Throughout our work on Project Pop Pop Pop, the primary goals of our electrical subsystem design were to reduce risk of personal or property damage and to prevent dangerous accidents. To this end, we integrated multiple layers of protection throughout a unified safety system.
Our electrical subsystem has three distinct layers of safety: limit switches, a dead man switch, and a set of H-bridge-protecting logic gates.The limit switch safeties are placed such that a limit switch will trigger and inhibit system functionality as soon as the marker begins to move out of its acceptable range. The dead man switch, seen in dark blue above, allows us to separate power used for moving the trigger motors from the rest of the circuit. The H-Bridge protection circuitry, seen in yellow, ensures that two high signals can not be simultaneously sent to the quad half H-Bridge chip, protecting the system from dangerous shorts. If the limit switches, dead man trigger, and H-Bridge protection all register high signals, then the quad half H-Bridge (seen in cyan) is enabled. Upon receiving either a forwards or a backwards command, the H-Bridge powers the two trigger motors with approximately 1.5 amps at 5 volts.
A series of colored LED lights - as seen above in green - illustrate the state of the system. Green lights indicate that the dead man switch and all limit switches are clear. If the limit switches are clear and the dead man switch is compressed, the yellow LEDs also light up. Finally, if the limit switches are clear, the dead man switch is down, and the trigger motors are powered, the red LEDs illuminate. These indicator lights ensure that the operators of the system are aware of its operational safety state.
Limit Switch Safeties
The limit switch safeties address two potential safety failure modes. First, if the paintball marker is driven past a safe operational angle in either the pan or the tilt direction, the H-Bridge is inhibited such that the marker cannot fire. Secondly, if any of the limit switches ever become disconnected from the circuit (e.g. from a violent movement of the supporting shelving unit), the pull-down resistors inhibit the H-Bridge’s operation. The four limit switch signals are passed through successive OR gates after being inverted to provide a signal for the LED safety indicators and the dead man switch.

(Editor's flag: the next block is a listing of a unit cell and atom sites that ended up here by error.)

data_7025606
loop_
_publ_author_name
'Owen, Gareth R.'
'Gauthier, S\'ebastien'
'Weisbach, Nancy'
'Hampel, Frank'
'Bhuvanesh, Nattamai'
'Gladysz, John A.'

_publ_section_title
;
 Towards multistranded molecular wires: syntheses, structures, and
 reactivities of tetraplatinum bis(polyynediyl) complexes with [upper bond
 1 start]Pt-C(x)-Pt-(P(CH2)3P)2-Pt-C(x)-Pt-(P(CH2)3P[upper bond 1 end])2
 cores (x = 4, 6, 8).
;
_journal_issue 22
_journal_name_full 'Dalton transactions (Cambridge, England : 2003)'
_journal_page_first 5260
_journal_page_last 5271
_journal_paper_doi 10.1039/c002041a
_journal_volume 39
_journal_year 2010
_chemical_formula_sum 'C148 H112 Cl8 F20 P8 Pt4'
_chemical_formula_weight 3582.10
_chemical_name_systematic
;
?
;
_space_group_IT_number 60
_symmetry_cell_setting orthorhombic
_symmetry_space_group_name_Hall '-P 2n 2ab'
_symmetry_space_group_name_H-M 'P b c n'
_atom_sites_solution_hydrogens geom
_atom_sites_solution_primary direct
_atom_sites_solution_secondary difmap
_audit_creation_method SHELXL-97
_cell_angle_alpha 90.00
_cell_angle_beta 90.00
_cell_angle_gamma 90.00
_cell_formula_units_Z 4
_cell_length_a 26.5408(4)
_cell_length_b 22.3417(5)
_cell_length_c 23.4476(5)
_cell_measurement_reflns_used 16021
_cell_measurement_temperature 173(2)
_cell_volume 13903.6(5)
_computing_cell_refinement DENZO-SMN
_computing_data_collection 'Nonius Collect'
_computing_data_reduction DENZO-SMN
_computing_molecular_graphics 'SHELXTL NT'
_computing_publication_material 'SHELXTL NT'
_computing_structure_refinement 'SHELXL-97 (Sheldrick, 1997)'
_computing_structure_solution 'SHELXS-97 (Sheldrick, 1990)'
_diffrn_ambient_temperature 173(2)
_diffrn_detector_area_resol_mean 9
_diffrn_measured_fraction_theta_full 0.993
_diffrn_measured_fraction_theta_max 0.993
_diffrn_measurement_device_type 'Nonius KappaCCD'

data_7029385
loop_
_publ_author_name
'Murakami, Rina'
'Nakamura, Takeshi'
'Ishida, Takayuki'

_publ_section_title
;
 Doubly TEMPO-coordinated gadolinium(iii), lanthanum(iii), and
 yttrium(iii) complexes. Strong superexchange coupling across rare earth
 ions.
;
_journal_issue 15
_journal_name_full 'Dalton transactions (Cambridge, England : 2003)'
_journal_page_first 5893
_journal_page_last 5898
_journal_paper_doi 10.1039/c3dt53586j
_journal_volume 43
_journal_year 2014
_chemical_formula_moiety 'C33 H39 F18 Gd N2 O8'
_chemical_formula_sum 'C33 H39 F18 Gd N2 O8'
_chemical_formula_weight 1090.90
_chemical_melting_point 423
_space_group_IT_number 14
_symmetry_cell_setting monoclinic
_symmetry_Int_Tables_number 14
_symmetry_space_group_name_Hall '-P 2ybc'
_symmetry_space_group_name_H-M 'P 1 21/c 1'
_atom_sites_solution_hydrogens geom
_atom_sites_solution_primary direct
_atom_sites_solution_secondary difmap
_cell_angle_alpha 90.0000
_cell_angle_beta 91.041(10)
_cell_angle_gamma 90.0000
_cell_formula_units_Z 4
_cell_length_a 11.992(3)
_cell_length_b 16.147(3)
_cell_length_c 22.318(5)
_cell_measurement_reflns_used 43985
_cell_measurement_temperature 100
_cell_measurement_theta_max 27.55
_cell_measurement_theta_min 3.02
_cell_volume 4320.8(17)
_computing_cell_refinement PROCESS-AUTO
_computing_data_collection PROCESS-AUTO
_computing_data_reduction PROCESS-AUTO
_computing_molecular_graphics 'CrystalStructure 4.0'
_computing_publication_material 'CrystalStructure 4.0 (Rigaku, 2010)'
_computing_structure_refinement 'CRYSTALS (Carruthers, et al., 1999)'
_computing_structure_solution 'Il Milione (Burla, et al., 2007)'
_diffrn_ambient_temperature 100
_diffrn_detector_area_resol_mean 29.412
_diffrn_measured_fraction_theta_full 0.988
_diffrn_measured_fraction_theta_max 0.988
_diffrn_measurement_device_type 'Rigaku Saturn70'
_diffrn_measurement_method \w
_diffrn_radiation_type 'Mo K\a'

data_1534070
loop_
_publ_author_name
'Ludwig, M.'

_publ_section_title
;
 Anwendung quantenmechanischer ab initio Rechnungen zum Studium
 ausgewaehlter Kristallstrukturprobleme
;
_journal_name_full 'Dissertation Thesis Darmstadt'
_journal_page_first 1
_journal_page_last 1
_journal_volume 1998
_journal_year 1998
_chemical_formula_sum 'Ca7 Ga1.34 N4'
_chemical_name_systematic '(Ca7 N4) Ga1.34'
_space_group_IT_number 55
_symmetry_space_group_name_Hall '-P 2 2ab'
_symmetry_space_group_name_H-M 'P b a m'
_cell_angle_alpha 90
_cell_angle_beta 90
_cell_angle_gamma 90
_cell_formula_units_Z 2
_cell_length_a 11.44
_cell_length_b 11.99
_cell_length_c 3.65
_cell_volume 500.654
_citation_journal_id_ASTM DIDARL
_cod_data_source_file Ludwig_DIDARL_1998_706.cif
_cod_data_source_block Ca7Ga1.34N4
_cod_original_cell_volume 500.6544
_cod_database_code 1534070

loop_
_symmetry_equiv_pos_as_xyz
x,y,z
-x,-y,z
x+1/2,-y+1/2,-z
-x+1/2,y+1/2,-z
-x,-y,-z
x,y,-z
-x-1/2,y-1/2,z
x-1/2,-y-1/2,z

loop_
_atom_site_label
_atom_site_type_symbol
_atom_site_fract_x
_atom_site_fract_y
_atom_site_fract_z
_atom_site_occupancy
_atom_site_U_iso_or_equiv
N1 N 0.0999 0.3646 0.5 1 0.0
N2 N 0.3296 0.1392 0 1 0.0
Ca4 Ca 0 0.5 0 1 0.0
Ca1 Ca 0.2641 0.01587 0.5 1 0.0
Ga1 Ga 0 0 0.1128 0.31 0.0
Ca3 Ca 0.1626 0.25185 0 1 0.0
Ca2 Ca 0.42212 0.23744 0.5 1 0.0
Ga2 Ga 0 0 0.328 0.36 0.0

Dead Man Switch Safety
The dead man switch in our system primarily serves as an on button for power flowing to the dual half H-Bridge. Its secondary function is to provide a warning signal that alerts bystanders and operators that the system is armed and ready to fire. Our circuit provides power directly to the dual half H-Bridge, then buffers with a pulldown resistor to provide a logic signal to an AND gate. The output of this AND gate - which combines the dead man switch safety and the limit switch safeties - provides the yellow signal to our LED safety indicators.
H-Bridge Safety Logic
One significant risk from both a safety and reliability perspective was the possibility of shorting the H-Bridge used to drive the trigger motors by accidentally driving both inputs to the H-Bridge high. We resolved this issue by buffering the incoming signals through a small logical network, which never allows short-causing inputs to the H-Bridge. Additionally, the system’s two signal output wires are rigged through an XOR gate and an AND gate to provide the last LED safety indicator of active motor engagement.
Quad Half H-Bridge
The greatest challenge in the electrical section of this project was creating the drivers necessary to provide our motors with at least 1.2 amps across 5 volts. We developed several distinct topologies using discrete components. A full H-Bridge using Darlington topology BJTs was observed to fire the trigger in one test, but was unable to move it the next day. After a long and fruitless search, we finally found the SN754410N Quad Half H-Bridge in the Olin EE stockroom. It was able to push / pull up to 1 amp per half H-Bridge, making it more than sufficiently strong for our purposes. Additionally, it used a Darlington and Pseudo Darlington topology, which we had had previous success with. To our delight, we were completely successful in implementing this new chip, which works to specifications and seems to draw less power in waste heat than its predecessors did. This is the chip powering the trigger in all videos found on this site.
LED Safety Indicators
All the safety systems in the world are no good if the operators of the potentially dangerous machinery are not aware of which features are engaged at what times. To keep ourselves up to date on our system’s operation, we installed three sets of colored LEDs on the podium. The LEDs allow operators and bystanders alike to observe increasing levels of functionality and potential danger as power is delivered closer and closer to the quad half H-Bridge, and subsequently used to fire the trigger. Although this part of the circuit was not remarkable in any electrical sense, it allows important information from the full array of safeties implemented throughout our electrical system to be conveyed sufficiently to the operator and any bystanders, and is thus a crucial element of our electronic design.